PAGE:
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Product Description

A wide-ranging source of information for the practicing accountant, The Ultimate Accountants’ Reference, Third Edition covers accounting regulations for all aspects of financial statements, accounting management reports, and management of the accounting department, including best practices, control systems, and the fast close. It also addresses financing options, pension plans, and taxation options. The perfect daily answer book, accountants and accounting managers will turn to The Ultimate Accountants’ Reference, Third Edition time and again for answers to the largest possible number of accounting issues that are likely to arise.

From the Back Cover

The Ultimate Accountants’ Reference offers a single-source tool of best practices and control systems related to accounting regulations for all aspects of financial statements, accounting management reports, and management of the accounting department. The perfect daily answer book for the practicing accountant, it also addresses financing options, risk management, mergers and acquisitions, and taxation topics.

This revised and updated edition of Accounting Reference Desktop offers a concentrated, everyday reference manual to help financial professionals become much more efficient in researching accounting topics. New features of this improved resource tool include:

  • Up-to-date information on GAAP, IRS regulations, and new SEC regulations
  • New material on leases and options
  • More examples than the previous edition
  • The latest coverage of control systems, including twice as many controls as the previous edition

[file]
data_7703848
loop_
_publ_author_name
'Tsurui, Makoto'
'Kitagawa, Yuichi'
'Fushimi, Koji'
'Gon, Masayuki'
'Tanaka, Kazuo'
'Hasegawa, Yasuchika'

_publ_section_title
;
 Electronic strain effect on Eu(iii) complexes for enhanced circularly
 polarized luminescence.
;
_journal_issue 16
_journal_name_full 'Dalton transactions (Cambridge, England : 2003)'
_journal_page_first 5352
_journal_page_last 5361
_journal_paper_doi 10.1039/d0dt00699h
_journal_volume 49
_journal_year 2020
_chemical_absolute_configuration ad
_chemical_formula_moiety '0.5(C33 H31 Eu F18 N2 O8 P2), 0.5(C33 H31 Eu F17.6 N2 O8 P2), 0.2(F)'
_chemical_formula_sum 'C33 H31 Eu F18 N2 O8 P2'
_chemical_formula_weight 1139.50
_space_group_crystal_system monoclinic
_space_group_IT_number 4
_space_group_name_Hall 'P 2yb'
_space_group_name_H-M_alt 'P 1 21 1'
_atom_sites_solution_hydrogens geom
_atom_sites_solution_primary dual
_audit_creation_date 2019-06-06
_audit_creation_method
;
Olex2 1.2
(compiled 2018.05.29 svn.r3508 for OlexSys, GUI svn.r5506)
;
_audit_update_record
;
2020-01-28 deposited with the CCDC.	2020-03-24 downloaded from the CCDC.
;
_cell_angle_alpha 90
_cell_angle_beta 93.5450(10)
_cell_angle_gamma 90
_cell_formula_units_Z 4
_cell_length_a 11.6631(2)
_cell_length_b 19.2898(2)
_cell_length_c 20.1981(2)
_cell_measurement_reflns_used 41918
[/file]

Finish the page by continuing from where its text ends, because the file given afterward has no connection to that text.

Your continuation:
• Double the amount of journal entries as the previous edition

Accountants, accounting managers, and finance personnel will turn to The Ultimate Accountants’ Reference time and again for quick, reliable answers to everyday issues. –This text refers to an out of print or unavailable edition of this title.

Product Details

  • Hardcover: 816 pages
  • Publisher: Wiley; 3 edition (March 8, 2010)
  • Language: English
  • ISBN-10: 047057254X
  • ISBN-13: 978-0470572542
  • Product Dimensions: 10 x 7.1 x 1.7 inches
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Product Details

  • Paperback: 1328 pages
  • Publisher: Wiley; Pap/Cdr edition (March 22, 2010)
  • Language: English
  • ISBN-10: 0470453249
  • ISBN-13: 978-0470453247
  • Product Dimensions: 9.4 x 7.4 x 3 inches
  • Shipping Weight: 3.9 pounds

Product Description

Your one-stop resource for understanding current International Financial Reporting Standards

With widespread acceptance and use of the IASB standards around the globe, the need to understand the IASB standards greatly increases. Wiley IFRS 2010 provides the necessary tools for understanding the IASB standards and offers practical guidance and expertise on how to use and implement them. The Wiley IFRS 2010 Book and CD-ROM set covers the most recent International Financial Reporting Standards (IFRS) and IFRIC interpretations. In addition, it is an indispensable guide to IFRS compliance.

  • Detailed coverage of all previously issued IAS and IFRS standards and Standing Interpretations Committee (SIC) and International Financial Reporting Interpretations Committee (IFRIC)
  • Equally valuable for preparers, auditors, and users of financial reports
  • Provides a complete explanation of all IFRS requirements, coupled with copious illustrations of how to apply the rules in complex, real-world fact situations
  • Serves as a reference guide during actual implementation of IFRS and preparation of IFRS-based financial statements

To optimize your understanding, both examples created to explain particular IFRS requirements and selections from actual published financial statements are provided throughout the book, illustrating all key concepts.

No decision taken about the timing of a possible conversion to IFRS